By Will Johnson
EAST TEXAS – The January unemployment rate in Texas held steady as the Lone Star State’s economy added 51,300 non-farm jobs during the month. The state has also added jobs in 21 of the last 22 months, according to data released by the Texas Workforce Commission (TWC).
The Texas Workforce Commission (TWC) released its monthly unemployment statistics for December 2016 on Friday, Jan. 20 and the data showed the state’s unemployment rate staying at the same 4.8 percent mark posted in December of 2016. The January mark was slightly lower than the January 2016 unemployment rate posted which came in at 4.9 percent.
Statewide, the highest unemployment level recorded was nine percent, in the McAllen-Edinburg-Mission Metropolitan Statistical Area (MSA) area.
An MSA is defined as a “… free-standing metropolitan area composed of one or more counties.”
The lowest rates, at 3.4 percent, were in the Amarillo and Lubbock MSAs. The nearest MSA in the immediate area is Tyler, which came in at 4.7 percent for the month of November.
The Texas unemployment rate was the same as the national jobless rate of 4.8 percent and marked the 118th consecutive month the Texas rate has been at or below the national level.
While the state numbers held steady, the unemployment rate for all of the surrounding counties showed an increase.
In Houston County, the unemployment rate for December came in at 4.5 percent, while January’s rate increased and came in at 4.8 percent for the month. The January 2017 rate was also higher than the 4.7 percent unemployment rate posted in January 2016.
The unemployment rate in Anderson County also showed an increase as the numbers went from 3.9 percent in December to 4.1 percent in January. The January 2017 rate, however, was slightly lower than the 4.3 percent rate posted in January 2016.
To the south, in Trinity County, the month-to-month rate showed an increase from December to January as the rate went from six percent to 6.6 percent. The 6.6 percent rate for January 2017 was also higher than the 6.4 percent rate from a year ago.
The unemployment rate in Cherokee County increased from December to January as it inched upward from a mark of 5.1 percent to 5.6 percent. The January 2017 unemployment rate was also slightly higher than in January of 2016 when the county’s rate stood at 5.3 percent.
The largest population center in the immediate area, Angelina County, also showed an incline in the rate on a month-to-month basis as the figures showed the unemployment rate rising from six percent in December to 6.4 percent in January. The Angelina County unemployment rate for January 2017 was also higher than in January of 2016, when the rate stood at 5.9 percent.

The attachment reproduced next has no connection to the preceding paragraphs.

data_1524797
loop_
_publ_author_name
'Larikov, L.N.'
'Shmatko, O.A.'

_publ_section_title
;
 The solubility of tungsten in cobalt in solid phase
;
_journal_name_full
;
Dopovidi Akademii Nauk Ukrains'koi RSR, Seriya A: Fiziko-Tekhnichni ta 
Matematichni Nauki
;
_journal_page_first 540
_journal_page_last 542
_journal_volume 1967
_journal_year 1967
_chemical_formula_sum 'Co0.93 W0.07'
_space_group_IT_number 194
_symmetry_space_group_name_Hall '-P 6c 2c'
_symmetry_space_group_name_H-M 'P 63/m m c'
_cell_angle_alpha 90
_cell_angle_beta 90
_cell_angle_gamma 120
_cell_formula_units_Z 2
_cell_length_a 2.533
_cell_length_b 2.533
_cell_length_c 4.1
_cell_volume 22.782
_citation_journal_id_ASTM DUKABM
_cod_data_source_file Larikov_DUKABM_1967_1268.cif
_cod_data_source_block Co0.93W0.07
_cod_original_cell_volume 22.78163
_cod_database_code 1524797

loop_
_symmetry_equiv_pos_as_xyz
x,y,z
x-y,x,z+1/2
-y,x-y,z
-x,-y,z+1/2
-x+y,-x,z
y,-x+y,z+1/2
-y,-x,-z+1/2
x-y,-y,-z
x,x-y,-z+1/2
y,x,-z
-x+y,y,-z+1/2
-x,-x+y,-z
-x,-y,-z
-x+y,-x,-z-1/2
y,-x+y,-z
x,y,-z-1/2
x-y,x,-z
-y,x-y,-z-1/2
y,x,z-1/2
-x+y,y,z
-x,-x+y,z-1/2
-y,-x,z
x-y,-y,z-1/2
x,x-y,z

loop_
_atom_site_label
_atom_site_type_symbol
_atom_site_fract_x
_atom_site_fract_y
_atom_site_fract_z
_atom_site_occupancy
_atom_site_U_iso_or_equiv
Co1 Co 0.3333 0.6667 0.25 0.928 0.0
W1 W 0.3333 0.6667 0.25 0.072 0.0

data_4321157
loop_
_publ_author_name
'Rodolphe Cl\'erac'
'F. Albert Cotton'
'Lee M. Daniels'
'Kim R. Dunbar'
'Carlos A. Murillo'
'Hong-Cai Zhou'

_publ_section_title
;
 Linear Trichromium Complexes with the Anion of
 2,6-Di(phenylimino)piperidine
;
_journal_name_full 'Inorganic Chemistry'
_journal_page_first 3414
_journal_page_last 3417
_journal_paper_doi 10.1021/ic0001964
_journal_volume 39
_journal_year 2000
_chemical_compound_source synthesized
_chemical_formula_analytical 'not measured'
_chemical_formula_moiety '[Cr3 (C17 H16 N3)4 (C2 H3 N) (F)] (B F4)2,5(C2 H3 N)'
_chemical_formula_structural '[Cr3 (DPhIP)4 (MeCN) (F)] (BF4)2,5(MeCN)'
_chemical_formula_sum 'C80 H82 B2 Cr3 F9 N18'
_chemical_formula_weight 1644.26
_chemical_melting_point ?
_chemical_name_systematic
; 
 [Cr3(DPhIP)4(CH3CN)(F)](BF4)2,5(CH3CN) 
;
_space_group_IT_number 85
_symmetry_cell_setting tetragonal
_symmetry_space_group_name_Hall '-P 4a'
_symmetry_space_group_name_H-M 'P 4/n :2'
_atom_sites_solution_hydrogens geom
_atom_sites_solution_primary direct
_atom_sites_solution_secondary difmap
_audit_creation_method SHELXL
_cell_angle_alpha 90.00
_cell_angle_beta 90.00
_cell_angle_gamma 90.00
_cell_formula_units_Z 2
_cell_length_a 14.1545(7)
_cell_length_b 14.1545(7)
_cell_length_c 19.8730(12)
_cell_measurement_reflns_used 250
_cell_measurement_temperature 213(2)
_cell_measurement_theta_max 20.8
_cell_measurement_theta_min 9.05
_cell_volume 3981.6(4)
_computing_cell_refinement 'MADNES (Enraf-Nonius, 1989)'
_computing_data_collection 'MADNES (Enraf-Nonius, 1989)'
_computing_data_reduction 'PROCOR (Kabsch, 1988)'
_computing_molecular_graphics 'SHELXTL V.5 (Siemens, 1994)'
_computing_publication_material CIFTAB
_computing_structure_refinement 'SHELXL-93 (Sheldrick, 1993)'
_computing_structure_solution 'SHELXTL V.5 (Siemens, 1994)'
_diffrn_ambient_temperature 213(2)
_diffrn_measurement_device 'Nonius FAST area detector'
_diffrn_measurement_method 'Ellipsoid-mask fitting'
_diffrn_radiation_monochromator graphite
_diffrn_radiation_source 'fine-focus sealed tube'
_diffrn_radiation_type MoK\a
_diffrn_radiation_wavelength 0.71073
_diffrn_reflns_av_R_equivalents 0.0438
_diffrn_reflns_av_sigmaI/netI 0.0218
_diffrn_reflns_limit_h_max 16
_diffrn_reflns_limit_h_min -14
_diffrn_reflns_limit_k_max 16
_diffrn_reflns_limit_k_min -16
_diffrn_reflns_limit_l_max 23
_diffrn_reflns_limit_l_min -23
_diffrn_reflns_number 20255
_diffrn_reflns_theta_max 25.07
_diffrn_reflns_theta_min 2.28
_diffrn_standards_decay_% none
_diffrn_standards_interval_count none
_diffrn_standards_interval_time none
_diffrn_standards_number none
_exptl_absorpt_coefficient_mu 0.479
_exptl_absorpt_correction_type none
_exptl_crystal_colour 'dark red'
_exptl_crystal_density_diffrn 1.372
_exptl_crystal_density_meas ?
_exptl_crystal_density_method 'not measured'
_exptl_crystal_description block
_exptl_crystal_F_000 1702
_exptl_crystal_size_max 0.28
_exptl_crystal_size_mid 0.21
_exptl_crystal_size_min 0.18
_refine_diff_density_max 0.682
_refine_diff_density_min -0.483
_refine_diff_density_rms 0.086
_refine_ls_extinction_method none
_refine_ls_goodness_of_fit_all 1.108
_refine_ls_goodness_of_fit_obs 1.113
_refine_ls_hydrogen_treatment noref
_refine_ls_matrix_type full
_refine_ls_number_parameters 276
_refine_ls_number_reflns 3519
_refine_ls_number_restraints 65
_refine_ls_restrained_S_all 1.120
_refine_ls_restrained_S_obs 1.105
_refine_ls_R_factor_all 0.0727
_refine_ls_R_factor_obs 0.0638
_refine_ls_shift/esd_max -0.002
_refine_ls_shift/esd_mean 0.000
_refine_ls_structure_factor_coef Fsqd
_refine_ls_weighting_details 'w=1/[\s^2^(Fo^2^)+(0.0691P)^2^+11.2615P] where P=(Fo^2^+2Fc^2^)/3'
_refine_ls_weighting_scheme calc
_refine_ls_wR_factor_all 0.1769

On a month-to- month basis Leon County posted the highest rate in the region. The statistical data indicated an increase from 6.5 percent in December 2016 to 7.8 percent in January 2017. The recent figures also revealed an increase from the January 2016 unemployment rate of 6.4 percent.
Rounding out the area counties, Madison County continued the trend and also showed an increase in the unemployment rate. The rate was 5.3 in December 2016 and crept upwards to 5.7 percent in January 2017. The rate was also higher than the 4.9 percent rate posted in January 2016.
In the aforementioned press release from the Texas Workforce Commission, TWC Chairman Andres Alcantar stated, “Texas employers and our talented workforce started 2017 on a high note with the addition of 51,300 jobs in January, Employers in a diverse range of industries have added 225,300 jobs over the year, a reflection of the many competitive advantages Texas offers to employers, including a strong business climate and an expanding and highly skilled workforce.”
The release further stated, “The Professional and Business Services industry recorded the largest private-industry employment gain over the month with 14,000 jobs added. Trade, Transportation, and Utilities employment grew by 8,100 jobs in January, and Manufacturing employment expanded by 7,300 jobs.”
TWC Commissioner Representing Employers Ruth R. Hughs added, “Private-sector employment was strong over the year with an increase in overall jobs of 183,100, and 45,900 jobs added in January. Texas employers continue to strengthen the job market by expanding employment and training opportunities.”
Will Johnson may be contacted via e-mail at firstname.lastname@example.org.